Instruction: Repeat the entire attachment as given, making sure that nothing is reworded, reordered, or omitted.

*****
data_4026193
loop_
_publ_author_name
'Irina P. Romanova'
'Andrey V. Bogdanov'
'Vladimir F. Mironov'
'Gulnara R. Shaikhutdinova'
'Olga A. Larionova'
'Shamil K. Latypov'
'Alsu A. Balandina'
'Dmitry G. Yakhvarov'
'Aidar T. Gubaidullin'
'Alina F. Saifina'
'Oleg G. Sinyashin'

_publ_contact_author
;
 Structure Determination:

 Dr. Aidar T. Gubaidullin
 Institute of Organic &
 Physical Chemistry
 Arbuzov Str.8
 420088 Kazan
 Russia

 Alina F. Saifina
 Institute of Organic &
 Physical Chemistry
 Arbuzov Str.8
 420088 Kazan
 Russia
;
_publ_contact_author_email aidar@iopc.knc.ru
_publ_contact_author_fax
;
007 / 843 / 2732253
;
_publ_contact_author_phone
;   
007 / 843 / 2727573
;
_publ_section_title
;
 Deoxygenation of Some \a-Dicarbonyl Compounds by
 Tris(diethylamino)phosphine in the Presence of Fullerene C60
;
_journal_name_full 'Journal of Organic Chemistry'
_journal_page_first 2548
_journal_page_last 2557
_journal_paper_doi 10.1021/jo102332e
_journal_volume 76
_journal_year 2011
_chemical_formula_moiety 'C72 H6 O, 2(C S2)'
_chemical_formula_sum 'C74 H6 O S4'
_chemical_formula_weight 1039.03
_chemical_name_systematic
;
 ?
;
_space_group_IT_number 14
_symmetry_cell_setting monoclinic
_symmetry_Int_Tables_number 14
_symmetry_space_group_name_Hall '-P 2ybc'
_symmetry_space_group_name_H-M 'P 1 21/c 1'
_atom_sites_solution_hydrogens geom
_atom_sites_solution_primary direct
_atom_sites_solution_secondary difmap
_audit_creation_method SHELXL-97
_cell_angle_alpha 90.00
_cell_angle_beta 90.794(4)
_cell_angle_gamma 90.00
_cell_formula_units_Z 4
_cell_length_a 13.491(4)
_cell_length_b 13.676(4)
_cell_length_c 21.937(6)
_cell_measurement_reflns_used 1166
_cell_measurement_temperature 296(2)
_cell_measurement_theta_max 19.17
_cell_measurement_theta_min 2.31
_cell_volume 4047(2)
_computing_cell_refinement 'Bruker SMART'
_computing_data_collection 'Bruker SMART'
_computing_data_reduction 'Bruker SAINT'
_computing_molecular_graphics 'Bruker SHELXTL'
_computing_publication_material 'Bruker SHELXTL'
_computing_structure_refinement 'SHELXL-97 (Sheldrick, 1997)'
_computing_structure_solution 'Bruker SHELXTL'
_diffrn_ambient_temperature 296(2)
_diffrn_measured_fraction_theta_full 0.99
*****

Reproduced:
data_4026193
loop_
_publ_author_name
'Irina P. Romanova'
'Andrey V. Bogdanov'
'Vladimir F. Mironov'
'Gulnara R. Shaikhutdinova'
'Olga A. Larionova'
'Shamil K. Latypov'
'Alsu A. Balandina'
'Dmitry G. Yakhvarov'
'Aidar T. Gubaidullin'
'Alina F. Saifina'
'Oleg G. Sinyashin'

_publ_contact_author
;
 Structure Determination:

 Dr. Aidar T. Gubaidullin
 Institute of Organic &
 Physical Chemistry
 Arbuzov Str.8
 420088 Kazan
 Russia

 Alina F. Saifina
 Institute of Organic &
 Physical Chemistry
 Arbuzov Str.8
 420088 Kazan
 Russia
;
_publ_contact_author_email aidar@iopc.knc.ru
_publ_contact_author_fax
;
007 / 843 / 2732253
;
_publ_contact_author_phone
;   
007 / 843 / 2727573
;
_publ_section_title
;
 Deoxygenation of Some \a-Dicarbonyl Compounds by
 Tris(diethylamino)phosphine in the Presence of Fullerene C60
;
_journal_name_full 'Journal of Organic Chemistry'
_journal_page_first 2548
_journal_page_last 2557
_journal_paper_doi 10.1021/jo102332e
_journal_volume 76
_journal_year 2011
_chemical_formula_moiety 'C72 H6 O, 2(C S2)'
_chemical_formula_sum 'C74 H6 O S4'
_chemical_formula_weight 1039.03
_chemical_name_systematic
;
 ?
;
_space_group_IT_number 14
_symmetry_cell_setting monoclinic
_symmetry_Int_Tables_number 14
_symmetry_space_group_name_Hall '-P 2ybc'
_symmetry_space_group_name_H-M 'P 1 21/c 1'
_atom_sites_solution_hydrogens geom
_atom_sites_solution_primary direct
_atom_sites_solution_secondary difmap
_audit_creation_method SHELXL-97
_cell_angle_alpha 90.00
_cell_angle_beta 90.794(4)
_cell_angle_gamma 90.00
_cell_formula_units_Z 4
_cell_length_a 13.491(4)
_cell_length_b 13.676(4)
_cell_length_c 21.937(6)
_cell_measurement_reflns_used 1166
_cell_measurement_temperature 296(2)
_cell_measurement_theta_max 19.17
_cell_measurement_theta_min 2.31
_cell_volume 4047(2)
_computing_cell_refinement 'Bruker SMART'
_computing_data_collection 'Bruker SMART'
_computing_data_reduction 'Bruker SAINT'
_computing_molecular_graphics 'Bruker SHELXTL'
_computing_publication_material 'Bruker SHELXTL'
_computing_structure_refinement 'SHELXL-97 (Sheldrick, 1997)'
_computing_structure_solution 'Bruker SHELXTL'
_diffrn_ambient_temperature 296(2)
_diffrn_measured_fraction_theta_full 0.99